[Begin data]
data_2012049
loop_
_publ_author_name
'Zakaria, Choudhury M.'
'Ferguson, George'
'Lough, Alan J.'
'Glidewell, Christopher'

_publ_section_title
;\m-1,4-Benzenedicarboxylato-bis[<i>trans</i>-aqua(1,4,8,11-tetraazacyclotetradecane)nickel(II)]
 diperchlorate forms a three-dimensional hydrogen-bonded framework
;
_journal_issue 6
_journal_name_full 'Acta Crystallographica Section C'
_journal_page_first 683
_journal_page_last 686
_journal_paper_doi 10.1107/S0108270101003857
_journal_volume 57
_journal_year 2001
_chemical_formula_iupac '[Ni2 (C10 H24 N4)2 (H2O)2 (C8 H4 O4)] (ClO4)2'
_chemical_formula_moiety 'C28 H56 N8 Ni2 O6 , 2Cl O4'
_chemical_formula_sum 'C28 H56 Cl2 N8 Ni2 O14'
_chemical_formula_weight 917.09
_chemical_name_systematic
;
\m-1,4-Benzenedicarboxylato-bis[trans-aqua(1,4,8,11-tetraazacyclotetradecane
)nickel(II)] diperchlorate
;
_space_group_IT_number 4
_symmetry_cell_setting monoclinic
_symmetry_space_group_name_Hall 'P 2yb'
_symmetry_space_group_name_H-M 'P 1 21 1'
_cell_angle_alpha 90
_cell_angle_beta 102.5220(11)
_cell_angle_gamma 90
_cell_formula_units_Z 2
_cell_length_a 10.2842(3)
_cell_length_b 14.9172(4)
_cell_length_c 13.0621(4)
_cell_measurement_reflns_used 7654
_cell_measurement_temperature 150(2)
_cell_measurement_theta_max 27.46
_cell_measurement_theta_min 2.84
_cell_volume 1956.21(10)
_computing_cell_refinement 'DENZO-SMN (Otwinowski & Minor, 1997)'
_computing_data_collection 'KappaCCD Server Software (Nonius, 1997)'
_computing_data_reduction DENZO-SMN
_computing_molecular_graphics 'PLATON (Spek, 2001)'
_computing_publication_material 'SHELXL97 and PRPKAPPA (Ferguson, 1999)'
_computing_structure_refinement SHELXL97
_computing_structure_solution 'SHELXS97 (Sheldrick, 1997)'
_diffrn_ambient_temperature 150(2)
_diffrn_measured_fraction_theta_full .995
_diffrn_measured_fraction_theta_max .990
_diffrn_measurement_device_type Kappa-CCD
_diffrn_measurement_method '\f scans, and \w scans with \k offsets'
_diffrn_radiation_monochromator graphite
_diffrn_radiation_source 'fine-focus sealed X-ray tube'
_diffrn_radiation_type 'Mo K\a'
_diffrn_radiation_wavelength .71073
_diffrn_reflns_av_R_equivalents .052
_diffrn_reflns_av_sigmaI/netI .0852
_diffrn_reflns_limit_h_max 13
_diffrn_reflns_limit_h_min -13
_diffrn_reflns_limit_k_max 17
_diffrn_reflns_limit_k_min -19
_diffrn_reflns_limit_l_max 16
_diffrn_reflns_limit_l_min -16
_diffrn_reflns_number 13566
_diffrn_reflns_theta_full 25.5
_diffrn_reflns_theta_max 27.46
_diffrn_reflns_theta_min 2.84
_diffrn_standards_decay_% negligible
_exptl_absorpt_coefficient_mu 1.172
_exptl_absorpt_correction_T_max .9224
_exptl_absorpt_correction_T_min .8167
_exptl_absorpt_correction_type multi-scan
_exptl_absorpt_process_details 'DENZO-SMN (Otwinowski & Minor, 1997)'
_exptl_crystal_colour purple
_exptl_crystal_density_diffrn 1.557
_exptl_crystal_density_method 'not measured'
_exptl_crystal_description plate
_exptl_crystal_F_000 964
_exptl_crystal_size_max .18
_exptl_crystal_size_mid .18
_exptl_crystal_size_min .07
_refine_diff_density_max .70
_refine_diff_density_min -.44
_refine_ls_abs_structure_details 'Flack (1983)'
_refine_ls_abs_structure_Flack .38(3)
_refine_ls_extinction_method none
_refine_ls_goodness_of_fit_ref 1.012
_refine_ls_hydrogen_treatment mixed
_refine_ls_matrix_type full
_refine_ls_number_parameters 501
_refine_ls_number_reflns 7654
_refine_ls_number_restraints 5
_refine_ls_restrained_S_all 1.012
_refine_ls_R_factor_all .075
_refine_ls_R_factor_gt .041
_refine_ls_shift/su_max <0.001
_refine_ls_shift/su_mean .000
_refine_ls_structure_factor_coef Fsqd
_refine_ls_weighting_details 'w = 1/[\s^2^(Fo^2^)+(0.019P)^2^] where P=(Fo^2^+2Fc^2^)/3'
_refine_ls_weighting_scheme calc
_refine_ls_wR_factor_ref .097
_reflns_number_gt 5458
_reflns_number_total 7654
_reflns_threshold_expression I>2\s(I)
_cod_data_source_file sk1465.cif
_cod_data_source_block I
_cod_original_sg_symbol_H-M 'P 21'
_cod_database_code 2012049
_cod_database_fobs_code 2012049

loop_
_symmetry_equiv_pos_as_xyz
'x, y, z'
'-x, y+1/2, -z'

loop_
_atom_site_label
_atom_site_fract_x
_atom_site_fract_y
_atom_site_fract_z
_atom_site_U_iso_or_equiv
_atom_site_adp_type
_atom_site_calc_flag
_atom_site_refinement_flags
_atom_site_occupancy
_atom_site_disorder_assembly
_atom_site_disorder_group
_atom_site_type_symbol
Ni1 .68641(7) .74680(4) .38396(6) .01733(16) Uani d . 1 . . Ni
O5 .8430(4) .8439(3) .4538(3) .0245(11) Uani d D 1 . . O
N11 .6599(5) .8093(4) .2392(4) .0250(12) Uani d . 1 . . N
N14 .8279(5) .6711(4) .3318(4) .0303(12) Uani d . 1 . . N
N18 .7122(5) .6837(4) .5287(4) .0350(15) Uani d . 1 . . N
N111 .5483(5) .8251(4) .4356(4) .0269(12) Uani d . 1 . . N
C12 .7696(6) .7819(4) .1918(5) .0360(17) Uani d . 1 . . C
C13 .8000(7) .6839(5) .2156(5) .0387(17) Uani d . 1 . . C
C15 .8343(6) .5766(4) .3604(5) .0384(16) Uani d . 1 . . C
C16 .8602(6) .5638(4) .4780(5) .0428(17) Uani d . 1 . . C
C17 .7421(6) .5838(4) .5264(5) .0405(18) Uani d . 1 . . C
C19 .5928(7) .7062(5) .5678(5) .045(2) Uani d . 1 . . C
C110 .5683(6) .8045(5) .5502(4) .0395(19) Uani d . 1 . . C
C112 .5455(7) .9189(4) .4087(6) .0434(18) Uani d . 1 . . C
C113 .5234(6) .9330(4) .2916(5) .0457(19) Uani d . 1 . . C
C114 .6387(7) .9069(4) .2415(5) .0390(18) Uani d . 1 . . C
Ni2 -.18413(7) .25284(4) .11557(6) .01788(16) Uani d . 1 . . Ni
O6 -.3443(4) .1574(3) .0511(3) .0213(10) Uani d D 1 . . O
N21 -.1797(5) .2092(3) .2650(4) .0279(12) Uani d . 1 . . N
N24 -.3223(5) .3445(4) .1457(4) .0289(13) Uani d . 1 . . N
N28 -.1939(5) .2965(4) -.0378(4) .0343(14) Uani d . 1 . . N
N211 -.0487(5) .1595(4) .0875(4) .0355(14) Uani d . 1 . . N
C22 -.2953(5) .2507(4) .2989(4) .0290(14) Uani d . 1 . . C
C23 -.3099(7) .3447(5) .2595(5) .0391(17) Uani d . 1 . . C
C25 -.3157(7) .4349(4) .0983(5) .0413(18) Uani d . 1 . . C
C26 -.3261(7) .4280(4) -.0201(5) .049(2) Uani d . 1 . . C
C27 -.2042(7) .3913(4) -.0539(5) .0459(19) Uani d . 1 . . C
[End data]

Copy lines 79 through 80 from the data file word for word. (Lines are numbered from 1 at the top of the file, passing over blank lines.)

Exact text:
_exptl_crystal_density_diffrn 1.557
_exptl_crystal_density_method 'not measured'